An empirical puzzle exists regarding the failure of state parties to comply with international agreements. Offering new empirical insights, this article aims to enhance understanding of non (or weak) compliance with international human rights agreements by state parties. Documentary analysis supplemented with semi-structured interviews is used to explore UK compliance with the United Nations Convention on the Rights of the Child. Through the empirical case study, the results provide valuable insights into the domestic compliance system and compliance barriers within the under researched human rights sector. The results show that multiple barriers impact compliance within the UK and its four nations, to varying degrees. Differences also exist regarding the extent to which specific barriers emerge within the state and domestic compliance systems. Lastly, the findings provide evidence to support a cyclical model of the domestic compliance system, thereby advancing the current, linear understanding.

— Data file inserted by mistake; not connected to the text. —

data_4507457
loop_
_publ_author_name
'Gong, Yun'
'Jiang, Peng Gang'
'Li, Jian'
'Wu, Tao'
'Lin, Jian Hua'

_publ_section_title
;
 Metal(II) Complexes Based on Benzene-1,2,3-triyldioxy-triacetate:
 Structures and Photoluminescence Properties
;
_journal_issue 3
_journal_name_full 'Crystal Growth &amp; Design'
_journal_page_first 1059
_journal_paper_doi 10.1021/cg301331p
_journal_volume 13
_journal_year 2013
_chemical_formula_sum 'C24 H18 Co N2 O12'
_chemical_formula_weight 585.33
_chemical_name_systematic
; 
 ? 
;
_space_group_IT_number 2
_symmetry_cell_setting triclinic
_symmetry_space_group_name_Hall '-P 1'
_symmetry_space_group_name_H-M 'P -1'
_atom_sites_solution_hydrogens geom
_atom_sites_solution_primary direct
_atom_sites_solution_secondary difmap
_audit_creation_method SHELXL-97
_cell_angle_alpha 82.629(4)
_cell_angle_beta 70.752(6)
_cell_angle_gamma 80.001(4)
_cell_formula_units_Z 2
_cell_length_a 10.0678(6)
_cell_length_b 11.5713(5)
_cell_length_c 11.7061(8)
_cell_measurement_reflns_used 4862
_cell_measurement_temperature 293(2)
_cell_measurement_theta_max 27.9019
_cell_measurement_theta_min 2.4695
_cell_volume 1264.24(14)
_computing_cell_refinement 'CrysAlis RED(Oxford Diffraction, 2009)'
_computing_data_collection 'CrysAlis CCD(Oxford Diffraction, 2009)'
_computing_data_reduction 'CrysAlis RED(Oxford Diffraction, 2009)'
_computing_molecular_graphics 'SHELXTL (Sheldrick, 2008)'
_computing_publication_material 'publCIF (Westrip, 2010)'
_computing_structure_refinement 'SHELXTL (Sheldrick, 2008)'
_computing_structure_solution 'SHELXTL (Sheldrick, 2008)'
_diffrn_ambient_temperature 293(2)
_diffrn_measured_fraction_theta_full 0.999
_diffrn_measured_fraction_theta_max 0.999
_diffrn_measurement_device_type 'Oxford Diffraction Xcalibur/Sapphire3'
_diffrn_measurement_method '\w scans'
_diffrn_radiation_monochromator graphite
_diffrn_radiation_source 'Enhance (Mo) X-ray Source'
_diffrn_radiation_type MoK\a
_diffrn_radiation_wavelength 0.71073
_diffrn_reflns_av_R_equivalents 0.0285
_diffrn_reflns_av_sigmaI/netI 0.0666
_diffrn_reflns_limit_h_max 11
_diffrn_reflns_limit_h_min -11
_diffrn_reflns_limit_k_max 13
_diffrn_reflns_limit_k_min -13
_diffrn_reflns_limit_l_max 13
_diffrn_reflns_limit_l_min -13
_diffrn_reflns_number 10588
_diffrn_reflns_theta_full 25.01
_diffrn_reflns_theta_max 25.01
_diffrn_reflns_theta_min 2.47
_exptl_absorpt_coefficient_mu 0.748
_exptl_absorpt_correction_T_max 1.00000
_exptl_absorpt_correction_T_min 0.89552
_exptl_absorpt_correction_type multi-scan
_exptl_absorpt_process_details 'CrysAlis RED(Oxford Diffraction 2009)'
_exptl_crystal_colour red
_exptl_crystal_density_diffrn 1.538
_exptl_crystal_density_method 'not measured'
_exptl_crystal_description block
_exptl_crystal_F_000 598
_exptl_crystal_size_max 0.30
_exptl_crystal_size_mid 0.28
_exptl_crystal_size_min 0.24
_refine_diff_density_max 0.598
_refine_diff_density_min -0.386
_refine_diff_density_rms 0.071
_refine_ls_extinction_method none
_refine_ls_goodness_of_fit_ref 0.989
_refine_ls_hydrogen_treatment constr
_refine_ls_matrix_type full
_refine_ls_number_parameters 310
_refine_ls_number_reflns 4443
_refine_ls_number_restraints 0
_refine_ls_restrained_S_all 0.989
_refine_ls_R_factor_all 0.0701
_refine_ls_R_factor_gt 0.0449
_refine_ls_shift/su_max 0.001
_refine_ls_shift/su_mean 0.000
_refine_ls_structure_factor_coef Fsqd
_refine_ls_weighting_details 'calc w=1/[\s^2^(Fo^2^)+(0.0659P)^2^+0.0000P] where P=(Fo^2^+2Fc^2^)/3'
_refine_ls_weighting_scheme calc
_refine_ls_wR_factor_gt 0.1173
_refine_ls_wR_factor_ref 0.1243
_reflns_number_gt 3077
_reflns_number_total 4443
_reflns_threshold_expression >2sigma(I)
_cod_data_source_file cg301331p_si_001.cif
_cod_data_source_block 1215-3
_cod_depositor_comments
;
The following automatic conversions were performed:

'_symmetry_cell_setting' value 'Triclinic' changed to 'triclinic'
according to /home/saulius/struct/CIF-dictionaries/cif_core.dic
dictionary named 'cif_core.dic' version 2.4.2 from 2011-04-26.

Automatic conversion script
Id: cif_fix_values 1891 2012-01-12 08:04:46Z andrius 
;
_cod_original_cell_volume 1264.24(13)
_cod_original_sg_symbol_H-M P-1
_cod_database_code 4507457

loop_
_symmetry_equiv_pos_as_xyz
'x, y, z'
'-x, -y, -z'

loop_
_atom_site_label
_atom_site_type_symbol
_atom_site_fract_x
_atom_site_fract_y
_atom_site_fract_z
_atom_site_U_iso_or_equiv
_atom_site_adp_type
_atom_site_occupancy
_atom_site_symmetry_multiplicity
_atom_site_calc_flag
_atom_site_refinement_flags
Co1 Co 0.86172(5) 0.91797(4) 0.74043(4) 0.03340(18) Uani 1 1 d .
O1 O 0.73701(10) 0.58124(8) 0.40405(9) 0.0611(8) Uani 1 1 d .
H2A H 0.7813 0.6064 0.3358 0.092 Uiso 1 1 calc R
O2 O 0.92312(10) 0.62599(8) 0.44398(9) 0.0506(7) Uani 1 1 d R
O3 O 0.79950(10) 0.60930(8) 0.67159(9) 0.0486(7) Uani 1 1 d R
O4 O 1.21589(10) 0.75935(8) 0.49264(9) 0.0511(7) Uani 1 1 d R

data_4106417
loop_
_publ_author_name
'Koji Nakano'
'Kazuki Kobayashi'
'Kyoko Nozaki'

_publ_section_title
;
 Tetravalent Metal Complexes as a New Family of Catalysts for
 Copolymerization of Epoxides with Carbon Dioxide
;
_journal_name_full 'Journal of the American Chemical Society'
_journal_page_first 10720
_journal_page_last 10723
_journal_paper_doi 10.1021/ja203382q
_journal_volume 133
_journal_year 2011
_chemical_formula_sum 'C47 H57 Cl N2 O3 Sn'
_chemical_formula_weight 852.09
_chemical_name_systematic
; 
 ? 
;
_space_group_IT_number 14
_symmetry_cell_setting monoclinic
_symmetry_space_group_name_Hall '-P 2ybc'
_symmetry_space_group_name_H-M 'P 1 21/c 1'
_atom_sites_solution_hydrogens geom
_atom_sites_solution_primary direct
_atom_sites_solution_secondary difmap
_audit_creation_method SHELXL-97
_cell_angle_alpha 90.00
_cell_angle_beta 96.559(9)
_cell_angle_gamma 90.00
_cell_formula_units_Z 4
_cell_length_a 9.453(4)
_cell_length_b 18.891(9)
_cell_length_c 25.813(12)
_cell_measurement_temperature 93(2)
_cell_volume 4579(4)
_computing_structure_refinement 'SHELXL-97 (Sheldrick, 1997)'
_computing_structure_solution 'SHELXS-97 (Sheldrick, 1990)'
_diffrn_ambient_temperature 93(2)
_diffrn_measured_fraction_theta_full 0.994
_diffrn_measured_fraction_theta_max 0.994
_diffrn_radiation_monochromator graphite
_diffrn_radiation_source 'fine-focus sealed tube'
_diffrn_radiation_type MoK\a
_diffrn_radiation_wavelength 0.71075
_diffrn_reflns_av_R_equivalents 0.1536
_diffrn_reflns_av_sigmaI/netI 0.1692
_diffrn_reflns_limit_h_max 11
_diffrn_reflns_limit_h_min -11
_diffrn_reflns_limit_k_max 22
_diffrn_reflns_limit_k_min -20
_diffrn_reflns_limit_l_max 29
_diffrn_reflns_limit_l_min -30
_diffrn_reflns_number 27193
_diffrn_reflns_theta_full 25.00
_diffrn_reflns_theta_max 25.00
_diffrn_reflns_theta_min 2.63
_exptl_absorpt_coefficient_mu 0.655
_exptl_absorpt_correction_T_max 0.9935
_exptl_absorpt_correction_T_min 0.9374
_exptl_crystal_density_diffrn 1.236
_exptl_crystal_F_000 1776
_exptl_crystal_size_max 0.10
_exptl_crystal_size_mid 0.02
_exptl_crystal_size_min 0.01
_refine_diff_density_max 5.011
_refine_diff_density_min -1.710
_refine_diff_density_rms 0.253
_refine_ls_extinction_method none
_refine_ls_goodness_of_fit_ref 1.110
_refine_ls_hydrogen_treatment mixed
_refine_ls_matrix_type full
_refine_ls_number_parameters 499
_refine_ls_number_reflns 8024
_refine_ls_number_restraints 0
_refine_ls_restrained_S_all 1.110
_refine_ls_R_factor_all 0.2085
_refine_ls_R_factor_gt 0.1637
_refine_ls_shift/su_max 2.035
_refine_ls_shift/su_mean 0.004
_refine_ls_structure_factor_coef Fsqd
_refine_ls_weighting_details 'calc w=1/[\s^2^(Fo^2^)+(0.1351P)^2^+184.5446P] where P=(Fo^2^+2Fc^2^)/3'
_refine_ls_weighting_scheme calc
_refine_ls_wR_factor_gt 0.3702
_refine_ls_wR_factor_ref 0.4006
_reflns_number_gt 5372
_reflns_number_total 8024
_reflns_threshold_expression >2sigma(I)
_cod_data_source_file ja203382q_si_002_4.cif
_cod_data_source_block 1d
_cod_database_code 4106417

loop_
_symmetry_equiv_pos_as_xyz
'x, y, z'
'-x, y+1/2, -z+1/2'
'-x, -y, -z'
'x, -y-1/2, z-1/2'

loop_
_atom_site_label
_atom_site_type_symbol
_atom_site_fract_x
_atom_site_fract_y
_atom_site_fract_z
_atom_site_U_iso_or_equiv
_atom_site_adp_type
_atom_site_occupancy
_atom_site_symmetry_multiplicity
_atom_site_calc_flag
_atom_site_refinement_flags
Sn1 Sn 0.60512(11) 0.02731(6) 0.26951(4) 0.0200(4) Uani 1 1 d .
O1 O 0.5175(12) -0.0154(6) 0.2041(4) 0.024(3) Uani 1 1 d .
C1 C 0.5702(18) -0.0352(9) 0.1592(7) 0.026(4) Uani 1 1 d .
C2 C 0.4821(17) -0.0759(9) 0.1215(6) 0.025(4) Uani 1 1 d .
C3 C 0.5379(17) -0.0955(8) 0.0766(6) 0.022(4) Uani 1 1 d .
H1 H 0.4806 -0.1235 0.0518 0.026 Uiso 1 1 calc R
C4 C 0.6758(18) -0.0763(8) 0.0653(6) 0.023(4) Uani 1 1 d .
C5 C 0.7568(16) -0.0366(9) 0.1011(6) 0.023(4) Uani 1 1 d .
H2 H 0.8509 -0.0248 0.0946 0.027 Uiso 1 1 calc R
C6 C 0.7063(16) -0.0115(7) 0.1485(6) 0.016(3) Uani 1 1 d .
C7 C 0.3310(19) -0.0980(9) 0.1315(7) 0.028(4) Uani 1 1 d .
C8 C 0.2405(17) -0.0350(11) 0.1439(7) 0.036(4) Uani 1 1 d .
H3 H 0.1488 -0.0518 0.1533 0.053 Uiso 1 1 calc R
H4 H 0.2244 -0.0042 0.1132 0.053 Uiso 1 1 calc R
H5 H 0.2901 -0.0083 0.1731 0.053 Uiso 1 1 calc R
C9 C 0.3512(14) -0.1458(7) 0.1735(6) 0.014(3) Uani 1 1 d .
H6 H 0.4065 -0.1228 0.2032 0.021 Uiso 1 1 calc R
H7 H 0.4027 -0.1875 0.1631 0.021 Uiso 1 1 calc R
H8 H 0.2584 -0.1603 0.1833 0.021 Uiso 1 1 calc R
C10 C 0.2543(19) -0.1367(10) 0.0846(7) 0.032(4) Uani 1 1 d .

- Political Science and International Relations